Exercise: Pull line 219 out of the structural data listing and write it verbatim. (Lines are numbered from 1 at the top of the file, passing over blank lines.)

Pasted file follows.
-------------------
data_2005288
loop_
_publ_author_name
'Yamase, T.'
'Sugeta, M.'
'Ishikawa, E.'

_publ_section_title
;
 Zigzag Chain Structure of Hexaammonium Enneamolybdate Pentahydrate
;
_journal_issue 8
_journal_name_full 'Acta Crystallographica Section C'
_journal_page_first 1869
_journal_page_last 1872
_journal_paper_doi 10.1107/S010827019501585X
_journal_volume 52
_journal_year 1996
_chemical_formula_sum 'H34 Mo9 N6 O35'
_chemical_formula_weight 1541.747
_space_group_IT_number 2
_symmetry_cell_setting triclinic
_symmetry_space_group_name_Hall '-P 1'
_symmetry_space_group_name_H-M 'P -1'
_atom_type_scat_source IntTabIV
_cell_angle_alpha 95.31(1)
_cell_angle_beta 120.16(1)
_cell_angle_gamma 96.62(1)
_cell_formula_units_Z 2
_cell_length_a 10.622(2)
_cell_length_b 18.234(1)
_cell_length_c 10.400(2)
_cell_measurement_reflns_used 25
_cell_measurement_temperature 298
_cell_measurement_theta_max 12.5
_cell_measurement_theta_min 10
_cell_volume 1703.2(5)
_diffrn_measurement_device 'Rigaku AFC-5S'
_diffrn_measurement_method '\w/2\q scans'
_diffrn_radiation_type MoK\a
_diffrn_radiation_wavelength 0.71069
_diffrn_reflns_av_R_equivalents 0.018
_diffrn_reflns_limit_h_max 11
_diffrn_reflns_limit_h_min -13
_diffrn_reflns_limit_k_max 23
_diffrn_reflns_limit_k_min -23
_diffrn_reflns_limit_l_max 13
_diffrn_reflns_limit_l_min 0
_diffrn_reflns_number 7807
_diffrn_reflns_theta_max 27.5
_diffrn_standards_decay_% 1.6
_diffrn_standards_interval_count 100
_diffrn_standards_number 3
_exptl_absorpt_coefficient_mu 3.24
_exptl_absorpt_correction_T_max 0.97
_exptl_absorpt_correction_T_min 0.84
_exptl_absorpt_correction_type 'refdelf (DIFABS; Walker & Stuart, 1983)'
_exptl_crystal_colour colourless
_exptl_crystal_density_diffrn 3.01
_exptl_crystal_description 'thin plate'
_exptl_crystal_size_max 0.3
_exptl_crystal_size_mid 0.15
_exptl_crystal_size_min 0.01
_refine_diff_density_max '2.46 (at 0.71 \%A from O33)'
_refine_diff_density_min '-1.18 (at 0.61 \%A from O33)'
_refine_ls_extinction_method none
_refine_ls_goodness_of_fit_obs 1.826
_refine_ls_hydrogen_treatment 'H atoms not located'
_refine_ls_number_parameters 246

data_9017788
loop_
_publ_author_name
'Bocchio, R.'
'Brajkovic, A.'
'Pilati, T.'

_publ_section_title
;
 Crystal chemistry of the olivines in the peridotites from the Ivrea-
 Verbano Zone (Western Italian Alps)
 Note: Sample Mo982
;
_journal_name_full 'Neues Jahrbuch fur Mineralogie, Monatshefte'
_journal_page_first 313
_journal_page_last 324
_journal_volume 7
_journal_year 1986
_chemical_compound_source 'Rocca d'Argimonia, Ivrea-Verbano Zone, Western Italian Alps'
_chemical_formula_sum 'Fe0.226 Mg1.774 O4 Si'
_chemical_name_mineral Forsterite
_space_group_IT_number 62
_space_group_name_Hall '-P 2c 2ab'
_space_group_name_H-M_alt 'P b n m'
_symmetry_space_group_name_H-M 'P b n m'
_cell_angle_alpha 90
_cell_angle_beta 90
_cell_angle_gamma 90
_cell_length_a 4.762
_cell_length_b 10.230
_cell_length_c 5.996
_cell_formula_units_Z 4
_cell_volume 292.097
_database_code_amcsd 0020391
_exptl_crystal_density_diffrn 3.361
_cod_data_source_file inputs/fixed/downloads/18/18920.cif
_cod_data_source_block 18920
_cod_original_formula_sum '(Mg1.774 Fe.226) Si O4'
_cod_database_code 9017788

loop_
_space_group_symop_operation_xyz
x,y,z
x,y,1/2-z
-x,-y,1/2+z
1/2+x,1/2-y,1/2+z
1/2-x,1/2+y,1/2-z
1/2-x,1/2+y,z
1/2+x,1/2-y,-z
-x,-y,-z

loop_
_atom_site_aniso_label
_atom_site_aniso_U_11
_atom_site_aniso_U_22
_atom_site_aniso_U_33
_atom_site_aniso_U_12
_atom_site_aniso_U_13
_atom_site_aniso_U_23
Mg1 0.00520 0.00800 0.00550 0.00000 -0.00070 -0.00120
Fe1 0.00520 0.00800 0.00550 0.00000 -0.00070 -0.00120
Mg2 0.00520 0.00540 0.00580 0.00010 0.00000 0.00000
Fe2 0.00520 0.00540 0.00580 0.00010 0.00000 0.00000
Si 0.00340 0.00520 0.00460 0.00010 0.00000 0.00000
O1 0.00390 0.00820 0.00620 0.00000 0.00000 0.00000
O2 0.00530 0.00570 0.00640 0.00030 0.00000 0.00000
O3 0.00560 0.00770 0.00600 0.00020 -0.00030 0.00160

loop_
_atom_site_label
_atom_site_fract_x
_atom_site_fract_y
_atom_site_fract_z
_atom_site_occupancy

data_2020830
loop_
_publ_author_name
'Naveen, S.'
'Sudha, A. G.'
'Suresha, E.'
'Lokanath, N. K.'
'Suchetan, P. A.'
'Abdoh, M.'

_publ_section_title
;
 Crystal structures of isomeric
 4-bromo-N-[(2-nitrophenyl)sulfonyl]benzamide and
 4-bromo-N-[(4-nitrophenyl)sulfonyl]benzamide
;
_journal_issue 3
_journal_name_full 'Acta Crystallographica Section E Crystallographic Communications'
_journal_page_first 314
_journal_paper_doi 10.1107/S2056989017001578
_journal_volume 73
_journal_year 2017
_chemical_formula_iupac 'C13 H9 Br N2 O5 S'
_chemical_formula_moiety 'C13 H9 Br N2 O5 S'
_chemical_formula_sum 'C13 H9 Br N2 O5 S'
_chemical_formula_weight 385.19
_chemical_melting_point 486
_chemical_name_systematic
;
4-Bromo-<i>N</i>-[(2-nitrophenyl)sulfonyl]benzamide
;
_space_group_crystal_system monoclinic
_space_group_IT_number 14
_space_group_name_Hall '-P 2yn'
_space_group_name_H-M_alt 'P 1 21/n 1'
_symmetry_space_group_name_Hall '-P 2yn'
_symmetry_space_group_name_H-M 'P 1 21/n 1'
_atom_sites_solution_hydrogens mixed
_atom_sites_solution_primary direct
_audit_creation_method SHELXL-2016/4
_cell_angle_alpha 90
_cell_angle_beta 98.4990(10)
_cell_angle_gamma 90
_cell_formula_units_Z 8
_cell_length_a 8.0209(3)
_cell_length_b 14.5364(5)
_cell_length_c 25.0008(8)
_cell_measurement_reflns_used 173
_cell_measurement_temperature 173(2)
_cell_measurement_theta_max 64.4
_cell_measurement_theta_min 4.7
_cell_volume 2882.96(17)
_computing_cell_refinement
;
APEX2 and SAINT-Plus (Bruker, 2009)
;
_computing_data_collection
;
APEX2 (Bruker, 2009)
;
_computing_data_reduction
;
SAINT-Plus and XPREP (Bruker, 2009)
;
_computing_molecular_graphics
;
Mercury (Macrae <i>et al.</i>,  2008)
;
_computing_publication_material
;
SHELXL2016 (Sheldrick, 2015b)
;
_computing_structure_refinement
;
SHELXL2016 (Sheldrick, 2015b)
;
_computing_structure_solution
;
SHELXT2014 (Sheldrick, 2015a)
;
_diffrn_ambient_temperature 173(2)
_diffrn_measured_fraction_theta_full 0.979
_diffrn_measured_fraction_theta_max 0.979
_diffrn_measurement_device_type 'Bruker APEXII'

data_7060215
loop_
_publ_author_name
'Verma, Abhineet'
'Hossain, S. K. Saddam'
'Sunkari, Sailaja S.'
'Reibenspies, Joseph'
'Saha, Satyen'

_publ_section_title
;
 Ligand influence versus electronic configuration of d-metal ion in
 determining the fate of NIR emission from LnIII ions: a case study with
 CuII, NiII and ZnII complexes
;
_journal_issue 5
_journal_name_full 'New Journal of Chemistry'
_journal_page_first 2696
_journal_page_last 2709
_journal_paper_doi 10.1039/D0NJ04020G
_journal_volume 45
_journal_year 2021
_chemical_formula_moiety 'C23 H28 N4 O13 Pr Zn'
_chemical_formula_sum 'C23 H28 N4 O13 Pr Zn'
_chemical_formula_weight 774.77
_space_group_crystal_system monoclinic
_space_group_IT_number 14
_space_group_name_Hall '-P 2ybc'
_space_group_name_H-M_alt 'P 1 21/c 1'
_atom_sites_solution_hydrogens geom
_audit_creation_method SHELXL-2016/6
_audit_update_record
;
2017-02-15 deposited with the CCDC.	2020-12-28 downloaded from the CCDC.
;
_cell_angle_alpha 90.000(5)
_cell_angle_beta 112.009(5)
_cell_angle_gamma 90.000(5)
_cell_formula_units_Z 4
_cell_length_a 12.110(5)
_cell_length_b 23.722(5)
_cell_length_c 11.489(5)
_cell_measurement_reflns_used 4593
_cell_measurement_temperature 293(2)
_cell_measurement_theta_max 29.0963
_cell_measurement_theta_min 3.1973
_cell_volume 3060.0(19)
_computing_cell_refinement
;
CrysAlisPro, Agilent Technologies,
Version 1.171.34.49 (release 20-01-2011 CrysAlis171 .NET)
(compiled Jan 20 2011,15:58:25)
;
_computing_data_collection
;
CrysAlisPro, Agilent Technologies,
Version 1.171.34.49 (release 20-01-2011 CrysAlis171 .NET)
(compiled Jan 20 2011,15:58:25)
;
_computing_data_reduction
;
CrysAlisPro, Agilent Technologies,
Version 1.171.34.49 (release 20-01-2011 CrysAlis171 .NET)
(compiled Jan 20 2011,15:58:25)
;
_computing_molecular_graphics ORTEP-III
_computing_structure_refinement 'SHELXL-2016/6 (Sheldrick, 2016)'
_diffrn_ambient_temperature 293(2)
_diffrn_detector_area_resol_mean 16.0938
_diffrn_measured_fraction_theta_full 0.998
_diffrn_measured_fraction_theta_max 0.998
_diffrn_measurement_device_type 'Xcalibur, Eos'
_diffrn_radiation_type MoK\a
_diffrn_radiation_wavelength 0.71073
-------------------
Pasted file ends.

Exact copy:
_diffrn_measured_fraction_theta_full 0.979